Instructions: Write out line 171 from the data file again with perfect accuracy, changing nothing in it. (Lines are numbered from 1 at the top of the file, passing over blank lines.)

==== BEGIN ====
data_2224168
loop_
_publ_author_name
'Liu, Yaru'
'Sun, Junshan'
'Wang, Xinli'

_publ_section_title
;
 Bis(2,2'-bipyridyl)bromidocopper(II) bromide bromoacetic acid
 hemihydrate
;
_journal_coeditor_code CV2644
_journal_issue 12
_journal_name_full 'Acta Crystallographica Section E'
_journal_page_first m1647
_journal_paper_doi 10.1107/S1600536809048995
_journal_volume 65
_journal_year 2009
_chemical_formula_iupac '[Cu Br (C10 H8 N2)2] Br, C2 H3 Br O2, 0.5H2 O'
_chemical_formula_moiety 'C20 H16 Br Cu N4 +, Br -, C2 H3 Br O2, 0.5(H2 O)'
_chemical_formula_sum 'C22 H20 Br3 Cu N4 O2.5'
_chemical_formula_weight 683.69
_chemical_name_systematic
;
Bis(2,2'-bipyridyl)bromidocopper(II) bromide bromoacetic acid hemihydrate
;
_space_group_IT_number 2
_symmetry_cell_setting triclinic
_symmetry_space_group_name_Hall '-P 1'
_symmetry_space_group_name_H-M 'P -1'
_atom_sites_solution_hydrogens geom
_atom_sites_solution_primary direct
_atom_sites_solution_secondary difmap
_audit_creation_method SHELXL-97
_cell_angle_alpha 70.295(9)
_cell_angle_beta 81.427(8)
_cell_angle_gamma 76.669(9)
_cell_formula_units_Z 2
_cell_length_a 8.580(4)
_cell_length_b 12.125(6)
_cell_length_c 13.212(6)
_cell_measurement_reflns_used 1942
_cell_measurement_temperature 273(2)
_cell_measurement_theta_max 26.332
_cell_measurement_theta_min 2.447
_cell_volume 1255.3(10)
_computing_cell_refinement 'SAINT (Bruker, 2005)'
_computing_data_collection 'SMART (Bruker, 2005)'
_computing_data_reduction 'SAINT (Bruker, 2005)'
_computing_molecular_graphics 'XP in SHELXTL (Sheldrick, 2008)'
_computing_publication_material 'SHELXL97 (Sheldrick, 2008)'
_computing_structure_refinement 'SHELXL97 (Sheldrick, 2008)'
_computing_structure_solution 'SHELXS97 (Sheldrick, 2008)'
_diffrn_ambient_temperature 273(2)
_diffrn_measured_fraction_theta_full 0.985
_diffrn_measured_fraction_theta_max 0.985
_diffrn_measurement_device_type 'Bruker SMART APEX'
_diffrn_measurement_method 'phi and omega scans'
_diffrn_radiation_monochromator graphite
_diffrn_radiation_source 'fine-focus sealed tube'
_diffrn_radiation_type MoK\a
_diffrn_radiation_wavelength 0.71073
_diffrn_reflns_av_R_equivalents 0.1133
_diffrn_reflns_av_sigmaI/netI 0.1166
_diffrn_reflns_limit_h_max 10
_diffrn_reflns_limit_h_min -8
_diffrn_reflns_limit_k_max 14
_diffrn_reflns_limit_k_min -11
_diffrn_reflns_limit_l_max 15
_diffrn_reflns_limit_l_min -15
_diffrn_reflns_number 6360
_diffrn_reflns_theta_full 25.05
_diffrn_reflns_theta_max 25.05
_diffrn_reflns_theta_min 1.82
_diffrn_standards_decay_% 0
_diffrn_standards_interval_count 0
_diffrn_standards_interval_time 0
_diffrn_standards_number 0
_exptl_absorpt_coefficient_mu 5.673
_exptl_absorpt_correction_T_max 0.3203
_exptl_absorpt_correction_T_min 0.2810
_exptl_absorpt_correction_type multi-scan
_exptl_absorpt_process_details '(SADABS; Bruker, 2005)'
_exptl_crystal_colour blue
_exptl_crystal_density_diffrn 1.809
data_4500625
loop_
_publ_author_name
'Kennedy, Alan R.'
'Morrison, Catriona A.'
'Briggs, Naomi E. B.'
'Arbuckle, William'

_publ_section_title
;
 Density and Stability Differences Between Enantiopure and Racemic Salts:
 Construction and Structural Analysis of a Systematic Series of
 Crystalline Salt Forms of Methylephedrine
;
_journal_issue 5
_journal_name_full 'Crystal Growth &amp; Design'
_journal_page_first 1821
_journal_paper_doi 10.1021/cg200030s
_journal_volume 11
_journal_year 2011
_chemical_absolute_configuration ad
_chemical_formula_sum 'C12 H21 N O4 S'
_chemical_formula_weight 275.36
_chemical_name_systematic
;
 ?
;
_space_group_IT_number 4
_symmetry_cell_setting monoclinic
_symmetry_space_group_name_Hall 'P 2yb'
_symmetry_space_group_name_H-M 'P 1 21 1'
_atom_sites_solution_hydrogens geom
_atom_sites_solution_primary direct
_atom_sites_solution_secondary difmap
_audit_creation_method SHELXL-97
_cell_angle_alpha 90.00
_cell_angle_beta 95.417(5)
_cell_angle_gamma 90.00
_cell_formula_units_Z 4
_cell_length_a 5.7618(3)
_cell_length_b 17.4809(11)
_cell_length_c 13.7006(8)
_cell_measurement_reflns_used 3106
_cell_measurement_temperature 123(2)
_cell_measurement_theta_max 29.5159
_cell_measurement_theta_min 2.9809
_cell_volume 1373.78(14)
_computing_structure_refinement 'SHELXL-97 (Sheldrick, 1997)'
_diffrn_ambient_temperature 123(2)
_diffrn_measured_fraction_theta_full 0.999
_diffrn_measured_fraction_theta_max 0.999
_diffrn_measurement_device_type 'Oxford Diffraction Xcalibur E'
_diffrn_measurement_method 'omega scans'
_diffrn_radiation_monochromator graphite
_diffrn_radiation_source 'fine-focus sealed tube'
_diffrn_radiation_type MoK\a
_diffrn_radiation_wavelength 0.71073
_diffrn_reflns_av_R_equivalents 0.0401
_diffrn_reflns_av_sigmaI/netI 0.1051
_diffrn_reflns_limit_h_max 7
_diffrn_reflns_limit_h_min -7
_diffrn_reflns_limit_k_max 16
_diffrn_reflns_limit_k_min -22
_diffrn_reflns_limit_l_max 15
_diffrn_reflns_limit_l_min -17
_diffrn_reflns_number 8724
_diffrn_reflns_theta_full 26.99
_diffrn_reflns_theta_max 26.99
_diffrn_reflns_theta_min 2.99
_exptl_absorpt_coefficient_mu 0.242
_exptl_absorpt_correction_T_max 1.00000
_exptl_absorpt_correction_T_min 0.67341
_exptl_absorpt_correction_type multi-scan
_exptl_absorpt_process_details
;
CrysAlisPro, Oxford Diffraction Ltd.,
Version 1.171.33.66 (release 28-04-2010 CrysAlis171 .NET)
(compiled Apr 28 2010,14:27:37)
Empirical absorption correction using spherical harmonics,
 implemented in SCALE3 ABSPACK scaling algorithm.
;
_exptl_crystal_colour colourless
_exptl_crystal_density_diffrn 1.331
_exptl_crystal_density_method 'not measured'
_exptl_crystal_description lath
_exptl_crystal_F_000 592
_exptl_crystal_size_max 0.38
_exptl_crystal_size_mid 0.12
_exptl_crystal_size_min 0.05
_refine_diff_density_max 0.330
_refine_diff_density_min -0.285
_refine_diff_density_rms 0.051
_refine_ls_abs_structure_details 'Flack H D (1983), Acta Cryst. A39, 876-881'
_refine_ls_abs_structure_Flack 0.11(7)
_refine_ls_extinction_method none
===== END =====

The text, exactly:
_exptl_crystal_size_max 0.38